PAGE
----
In Russia, Moscow and St. Petersburg have seen significant protests in recent days since the Dec. 4 elections to the State Duma. People have taken to the streets to demonstrate against what they see as an undemocratic government stricken by corruption and having no accountability to the population. The political scientist Thomas Carothers has termed such regimes “dominant-power systems,” characterized by periodic elections and varying degrees of political freedom, but also having state institutions controlled almost exclusively by a single party, with practically no electoral competition or turnover in office.
Vladimir Putin’s announcement that he would once again run for president on United Russia’s ticket in March caused equal parts outrage and resignation among Russians, many of whom (along with Western observers) saw Dmitry Medvedev’s time in office as largely a placeholder. Since Russia’s constitution at the time prohibited Putin from serving more than two consecutive terms in office as president, the arrangement with Medvedev was a coordinated and temporary transfer of power, to give Putin’s likely return to office some semblance of constitutional legitimacy.
Is the road now set for Putin to win next year’s presidential election? Should that be the case, he could potentially stay in power until 2024, a remarkably long period of time that harkens back to the lifespans of various Cold War dictators. Yet the story is complicated somewhat by United Russia’s decline in the polls. The results of this election indicated a significant erosion of support for Putin and Medvedev’s United Russia party, dropping by ten percentage points from the previous election, to just under 50% this time around. United Russia still retained by far the highest percentage of votes. The Communist Party was second, with approximately 20%.
Prior to this election, observers had written that this election could serve as an early indicator of popular support for the future of United Russia. With the country being affected by the global recession, the economic boom of the Putin years that was driven by high energy prices and foreign investment (but little social development) has given way to stagnation. Whereas in the years of growth the authorities could count on a middle class that was largely content with United Russia’s grip on the country’s political system – so long as incomes were rising – today that is no longer the case. On Monday, December 5, more than 8,000 people rallied in Moscow for a protest against the election results. After being met by a counterdemonstration from the Kremlin-backed youth group Nashi, over 250 arrests were made. Another 150 arrests followed the next day during a second rally.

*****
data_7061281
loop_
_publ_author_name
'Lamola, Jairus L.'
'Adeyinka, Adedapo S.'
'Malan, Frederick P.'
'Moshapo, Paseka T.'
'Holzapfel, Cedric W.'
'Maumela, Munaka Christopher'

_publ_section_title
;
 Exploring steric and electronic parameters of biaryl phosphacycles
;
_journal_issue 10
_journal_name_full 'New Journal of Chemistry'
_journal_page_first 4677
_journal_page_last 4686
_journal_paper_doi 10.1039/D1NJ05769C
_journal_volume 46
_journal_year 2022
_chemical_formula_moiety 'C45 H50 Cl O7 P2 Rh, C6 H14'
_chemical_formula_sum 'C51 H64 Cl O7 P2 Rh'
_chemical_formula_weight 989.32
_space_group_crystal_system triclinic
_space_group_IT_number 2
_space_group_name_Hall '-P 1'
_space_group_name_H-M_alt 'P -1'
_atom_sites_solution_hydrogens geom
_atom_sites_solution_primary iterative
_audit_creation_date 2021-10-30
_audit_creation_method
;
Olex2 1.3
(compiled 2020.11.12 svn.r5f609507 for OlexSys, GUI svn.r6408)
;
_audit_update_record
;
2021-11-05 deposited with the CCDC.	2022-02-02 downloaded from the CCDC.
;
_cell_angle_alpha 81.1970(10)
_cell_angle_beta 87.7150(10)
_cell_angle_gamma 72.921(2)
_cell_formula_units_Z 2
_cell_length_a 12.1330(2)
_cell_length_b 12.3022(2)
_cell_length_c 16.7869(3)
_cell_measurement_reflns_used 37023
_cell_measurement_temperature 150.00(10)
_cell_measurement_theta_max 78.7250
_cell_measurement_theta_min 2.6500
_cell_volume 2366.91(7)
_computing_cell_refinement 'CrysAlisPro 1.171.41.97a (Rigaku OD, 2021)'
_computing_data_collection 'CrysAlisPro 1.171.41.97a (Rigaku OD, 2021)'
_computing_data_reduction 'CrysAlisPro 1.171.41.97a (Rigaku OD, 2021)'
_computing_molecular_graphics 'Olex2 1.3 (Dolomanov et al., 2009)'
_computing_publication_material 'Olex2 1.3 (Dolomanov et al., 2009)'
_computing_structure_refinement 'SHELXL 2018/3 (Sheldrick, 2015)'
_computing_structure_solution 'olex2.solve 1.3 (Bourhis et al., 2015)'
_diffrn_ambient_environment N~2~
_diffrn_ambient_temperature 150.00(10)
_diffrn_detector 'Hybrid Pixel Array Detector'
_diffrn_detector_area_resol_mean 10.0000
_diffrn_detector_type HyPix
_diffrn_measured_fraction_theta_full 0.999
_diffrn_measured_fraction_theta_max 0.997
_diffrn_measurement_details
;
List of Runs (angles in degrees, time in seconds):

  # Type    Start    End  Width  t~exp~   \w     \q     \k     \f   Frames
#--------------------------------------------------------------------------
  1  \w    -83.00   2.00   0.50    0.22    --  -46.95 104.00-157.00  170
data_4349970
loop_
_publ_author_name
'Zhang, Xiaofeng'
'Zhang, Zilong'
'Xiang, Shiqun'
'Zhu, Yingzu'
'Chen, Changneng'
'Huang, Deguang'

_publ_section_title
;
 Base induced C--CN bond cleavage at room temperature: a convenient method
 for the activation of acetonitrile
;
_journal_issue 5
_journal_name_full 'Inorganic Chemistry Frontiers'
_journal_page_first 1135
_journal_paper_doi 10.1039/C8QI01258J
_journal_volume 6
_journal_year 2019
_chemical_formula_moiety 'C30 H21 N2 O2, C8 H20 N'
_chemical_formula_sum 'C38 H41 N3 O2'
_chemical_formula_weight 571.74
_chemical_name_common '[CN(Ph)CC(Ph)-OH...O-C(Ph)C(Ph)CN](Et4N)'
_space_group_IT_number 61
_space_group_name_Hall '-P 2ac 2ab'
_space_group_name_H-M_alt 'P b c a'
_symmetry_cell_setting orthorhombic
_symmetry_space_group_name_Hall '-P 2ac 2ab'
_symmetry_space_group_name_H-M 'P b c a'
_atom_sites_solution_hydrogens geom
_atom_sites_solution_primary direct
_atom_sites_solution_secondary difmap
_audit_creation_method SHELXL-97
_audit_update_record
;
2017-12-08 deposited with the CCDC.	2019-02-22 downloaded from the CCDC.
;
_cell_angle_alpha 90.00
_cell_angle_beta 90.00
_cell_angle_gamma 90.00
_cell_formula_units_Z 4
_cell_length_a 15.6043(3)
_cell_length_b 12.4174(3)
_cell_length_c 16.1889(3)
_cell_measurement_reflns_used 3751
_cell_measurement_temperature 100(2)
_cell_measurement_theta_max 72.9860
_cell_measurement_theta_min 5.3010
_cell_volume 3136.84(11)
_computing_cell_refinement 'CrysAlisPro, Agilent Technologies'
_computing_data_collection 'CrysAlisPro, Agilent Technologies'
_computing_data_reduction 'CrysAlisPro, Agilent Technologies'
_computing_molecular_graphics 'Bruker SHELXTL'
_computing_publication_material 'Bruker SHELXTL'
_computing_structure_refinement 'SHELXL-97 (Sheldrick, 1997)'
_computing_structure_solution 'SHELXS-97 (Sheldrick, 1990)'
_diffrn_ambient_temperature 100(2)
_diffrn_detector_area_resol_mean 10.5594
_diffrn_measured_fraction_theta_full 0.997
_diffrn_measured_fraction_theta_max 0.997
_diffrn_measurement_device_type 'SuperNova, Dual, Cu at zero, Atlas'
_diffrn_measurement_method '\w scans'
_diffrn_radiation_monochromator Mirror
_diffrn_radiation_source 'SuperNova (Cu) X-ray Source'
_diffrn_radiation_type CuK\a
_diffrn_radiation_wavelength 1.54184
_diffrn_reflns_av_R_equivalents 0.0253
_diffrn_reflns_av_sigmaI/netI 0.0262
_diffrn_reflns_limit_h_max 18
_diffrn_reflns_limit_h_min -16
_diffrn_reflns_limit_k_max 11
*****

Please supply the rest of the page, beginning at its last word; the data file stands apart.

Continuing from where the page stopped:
Now United Russia has increasingly been referred to as the “party of crooks and thieves.” No longer pretending to believe that the country is run on the basis of the rule of law, Russia’s politically-stifled middle class has begun to more actively voice its opposition to the state plutocracy. To be sure, there is a significant amount of economic interest factoring into this. Businesses cannot be expected to operate efficiently if corruption in the form of patronage and government racketeering prevents them from maximizing gains and minimizing losses. For it to operate most efficiently, the unpredictability of the market depends on a predictability of law and order. When that relationship is reversed and the economic aspirations of the middle class no longer correspond to reality, the result is social strife.
Political resources are so concentrated in the hands of United Russia that it is nearly impossible to believe that the outcome of the presidential election is not prewritten. But we are left to wonder if the current protests indicate that the tacit agreement between United Russia’s control of political power and the middle class’s satisfaction with economic growth is irreparably broken.